A few years later, while searching for new studio space in LA, Nine Inch Nails' Trent Reznor would settle on 10050 Cielo Drive: the house where The Family murdered Sharon Tate and four others. He claimed that he chose it simply for its size ("I looked at a lot of places, and this just happened to be the one I liked most"), but nevertheless he christened it Le Pig, the name referencing the message the killers left in blood on the house's front door. Reznor recorded most of The Downward Spiral in the house, and even filmed a music video there. Playing bass and singing backup in the video is, not so coincidentally, Marilyn Manson.

Manson got his stage name, like the rest of his bandmates, by combining the names of a sex symbol and a serial killer. He also covered a Charles Manson song. Marilyn Manson has never recanted on his invocation of the cult leader for shock value, and probably never will because he's a piece of shit. Reznor, to his credit, has. Here's a particularly sobering passage from a 1997 Rolling Stone interview:

My awakening about all that stuff came from meeting Sharon Tate’s sister. While I was working on "Downward Spiral," I was living in the house where Sharon Tate was killed. Then one day I met her sister. It was a random thing, just a brief encounter. And she said: “Are you exploiting my sister’s death by living in her house?” For the first time the whole thing kind of slapped me in the face. I said, “No, it’s just sort of my own interest in American folklore. I’m in this place where a weird part of history occurred.” I guess it never really struck me before, but it did then. She lost her sister from a senseless, ignorant situation that I don’t want to support. When she was talking to me, I realized for the first time, “What if it was my sister?” I thought, “Fuck Charlie Manson.” I don’t want to be looked at as a guy who supports serial-killer bullshit.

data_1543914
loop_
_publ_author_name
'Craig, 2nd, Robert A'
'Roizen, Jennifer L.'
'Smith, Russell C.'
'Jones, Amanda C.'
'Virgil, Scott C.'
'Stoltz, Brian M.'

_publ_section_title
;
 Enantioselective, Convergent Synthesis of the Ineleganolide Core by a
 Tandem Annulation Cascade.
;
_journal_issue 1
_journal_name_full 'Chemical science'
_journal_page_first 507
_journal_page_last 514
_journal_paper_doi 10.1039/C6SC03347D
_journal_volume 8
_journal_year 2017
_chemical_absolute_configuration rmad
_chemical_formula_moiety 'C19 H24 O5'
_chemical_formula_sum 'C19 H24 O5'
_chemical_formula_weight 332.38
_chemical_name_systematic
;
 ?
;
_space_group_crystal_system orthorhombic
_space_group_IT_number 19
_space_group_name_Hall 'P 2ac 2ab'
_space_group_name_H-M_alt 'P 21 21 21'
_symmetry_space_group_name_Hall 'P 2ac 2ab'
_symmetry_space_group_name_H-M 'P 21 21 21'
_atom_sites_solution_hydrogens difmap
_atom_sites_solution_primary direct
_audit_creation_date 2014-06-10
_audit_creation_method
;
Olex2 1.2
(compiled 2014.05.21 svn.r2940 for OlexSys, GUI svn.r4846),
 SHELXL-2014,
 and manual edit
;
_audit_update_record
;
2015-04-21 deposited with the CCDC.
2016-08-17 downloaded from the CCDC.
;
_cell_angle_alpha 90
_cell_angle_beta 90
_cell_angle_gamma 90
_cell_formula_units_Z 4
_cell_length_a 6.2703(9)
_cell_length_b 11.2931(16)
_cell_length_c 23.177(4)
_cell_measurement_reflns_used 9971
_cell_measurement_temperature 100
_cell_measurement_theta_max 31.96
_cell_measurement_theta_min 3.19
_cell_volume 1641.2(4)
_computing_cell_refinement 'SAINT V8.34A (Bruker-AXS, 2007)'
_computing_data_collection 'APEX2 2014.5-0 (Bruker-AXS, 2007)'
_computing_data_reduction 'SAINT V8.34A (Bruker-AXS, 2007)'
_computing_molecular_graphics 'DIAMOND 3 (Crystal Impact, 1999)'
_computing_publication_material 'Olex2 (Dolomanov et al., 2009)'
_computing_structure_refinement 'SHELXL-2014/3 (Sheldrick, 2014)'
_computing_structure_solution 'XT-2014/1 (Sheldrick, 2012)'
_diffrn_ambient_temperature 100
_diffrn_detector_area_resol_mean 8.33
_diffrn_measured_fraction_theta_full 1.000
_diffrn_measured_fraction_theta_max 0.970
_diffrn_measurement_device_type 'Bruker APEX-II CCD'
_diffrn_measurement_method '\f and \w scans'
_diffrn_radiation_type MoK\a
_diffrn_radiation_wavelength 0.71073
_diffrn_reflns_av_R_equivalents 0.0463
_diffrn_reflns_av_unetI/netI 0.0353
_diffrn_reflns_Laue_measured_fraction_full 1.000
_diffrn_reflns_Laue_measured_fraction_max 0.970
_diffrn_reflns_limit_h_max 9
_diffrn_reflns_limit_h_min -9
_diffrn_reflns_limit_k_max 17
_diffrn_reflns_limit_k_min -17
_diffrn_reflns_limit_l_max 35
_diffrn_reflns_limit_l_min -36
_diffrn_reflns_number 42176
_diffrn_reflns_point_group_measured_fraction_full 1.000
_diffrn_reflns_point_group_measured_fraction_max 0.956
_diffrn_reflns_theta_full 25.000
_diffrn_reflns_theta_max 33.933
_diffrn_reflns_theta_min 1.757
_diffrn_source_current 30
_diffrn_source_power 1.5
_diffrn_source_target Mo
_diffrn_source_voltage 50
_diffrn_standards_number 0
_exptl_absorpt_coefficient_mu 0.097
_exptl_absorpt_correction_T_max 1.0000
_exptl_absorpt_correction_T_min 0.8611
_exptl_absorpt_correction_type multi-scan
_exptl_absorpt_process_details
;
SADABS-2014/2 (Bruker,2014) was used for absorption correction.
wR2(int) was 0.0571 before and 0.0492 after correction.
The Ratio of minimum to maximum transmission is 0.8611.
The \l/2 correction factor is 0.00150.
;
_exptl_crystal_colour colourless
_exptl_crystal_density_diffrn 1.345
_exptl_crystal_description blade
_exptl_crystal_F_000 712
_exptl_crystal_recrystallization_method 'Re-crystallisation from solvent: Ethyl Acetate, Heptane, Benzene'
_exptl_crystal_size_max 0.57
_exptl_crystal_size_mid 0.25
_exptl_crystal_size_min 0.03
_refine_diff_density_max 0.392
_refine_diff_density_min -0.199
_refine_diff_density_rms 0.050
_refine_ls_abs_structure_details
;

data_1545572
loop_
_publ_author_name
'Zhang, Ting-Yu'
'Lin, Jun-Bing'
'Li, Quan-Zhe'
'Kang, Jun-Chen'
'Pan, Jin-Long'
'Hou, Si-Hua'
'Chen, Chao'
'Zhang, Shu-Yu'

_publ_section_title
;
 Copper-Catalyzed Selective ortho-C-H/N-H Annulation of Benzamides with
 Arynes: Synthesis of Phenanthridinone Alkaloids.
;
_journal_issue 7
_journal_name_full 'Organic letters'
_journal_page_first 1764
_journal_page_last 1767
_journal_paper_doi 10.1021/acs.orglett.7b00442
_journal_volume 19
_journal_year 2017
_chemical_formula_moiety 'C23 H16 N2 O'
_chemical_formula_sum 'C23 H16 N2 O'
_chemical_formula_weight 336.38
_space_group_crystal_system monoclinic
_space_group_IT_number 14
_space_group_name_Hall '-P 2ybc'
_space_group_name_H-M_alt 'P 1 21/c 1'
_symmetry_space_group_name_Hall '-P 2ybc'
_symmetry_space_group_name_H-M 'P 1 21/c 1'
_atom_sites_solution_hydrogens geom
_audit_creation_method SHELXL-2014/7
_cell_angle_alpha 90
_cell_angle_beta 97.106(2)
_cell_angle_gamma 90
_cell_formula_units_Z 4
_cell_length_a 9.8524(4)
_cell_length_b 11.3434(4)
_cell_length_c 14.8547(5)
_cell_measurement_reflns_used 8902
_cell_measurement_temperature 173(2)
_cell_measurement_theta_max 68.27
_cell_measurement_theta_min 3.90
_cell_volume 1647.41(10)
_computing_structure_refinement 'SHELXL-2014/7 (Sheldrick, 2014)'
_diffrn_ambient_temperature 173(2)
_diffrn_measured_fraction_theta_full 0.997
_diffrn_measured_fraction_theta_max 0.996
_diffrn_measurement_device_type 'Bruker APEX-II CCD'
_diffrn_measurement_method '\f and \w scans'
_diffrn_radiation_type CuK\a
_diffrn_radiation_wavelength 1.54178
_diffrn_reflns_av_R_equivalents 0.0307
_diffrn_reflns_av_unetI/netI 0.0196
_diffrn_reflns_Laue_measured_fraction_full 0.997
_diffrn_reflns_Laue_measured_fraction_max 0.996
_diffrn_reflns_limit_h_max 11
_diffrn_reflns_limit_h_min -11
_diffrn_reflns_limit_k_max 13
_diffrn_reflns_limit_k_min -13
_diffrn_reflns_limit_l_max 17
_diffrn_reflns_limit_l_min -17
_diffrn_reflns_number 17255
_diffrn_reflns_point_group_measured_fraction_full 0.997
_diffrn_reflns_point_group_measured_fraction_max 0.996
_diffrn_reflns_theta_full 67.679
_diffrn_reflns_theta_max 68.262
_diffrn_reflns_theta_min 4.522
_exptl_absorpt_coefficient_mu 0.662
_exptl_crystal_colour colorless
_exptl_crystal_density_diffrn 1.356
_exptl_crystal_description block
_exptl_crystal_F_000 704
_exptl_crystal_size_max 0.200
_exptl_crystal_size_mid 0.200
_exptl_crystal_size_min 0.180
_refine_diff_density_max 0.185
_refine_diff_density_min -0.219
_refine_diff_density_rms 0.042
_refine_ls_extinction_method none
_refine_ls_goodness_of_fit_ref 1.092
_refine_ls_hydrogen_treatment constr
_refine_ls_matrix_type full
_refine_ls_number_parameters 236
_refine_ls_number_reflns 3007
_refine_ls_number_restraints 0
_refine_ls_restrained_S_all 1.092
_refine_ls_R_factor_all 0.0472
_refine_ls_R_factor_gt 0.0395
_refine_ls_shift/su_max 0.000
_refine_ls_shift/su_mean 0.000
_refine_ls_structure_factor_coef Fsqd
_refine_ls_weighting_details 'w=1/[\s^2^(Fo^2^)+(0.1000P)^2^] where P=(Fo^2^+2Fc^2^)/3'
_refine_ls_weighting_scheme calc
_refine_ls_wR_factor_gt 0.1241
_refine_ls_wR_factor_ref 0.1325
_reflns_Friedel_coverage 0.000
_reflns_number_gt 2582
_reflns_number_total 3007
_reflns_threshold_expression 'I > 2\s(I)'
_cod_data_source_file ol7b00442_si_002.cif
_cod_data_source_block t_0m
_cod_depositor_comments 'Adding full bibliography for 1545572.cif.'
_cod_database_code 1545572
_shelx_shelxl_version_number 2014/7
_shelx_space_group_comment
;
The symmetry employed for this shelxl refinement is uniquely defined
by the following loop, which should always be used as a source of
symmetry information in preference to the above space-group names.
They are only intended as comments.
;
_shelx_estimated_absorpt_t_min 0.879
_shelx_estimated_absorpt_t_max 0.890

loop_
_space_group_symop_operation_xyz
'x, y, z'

I went home and cried that night. It made me see there’s another side to things, you know? It’s one thing to go around with your dick swinging in the wind, acting like it doesn’t matter. But when you understand the repercussions that are felt... that’s what sobered me up: realizing that what balances out the appeal of the lawlessness and the lack of morality and that whole thing is the other end of it, the victims who don’t deserve that.

It's refreshing to hear dudes like Reznor, Moore, and (to a lesser degree) Rollins chalk up their Manson obsessions to being juvenile and inconsiderate.

In more recent years, Manson references in music have become more sparse—you've got System of a Down making an opaque nod to his "Air Trees Water Animals" philosophy, Kasabian taking their name from a Family member, Psychic Ills releasing a Manson cover—and then there's Death Grips. The noise-rap group sampled Manson on their 2011 debut, and depending how far down this Reddit rabbit hole you want to go, have continued to use Manson as thematic inspiration all the way up through their most recent album, on which the song "Linda's In Custody" seems to reference the aforementioned Kasabian.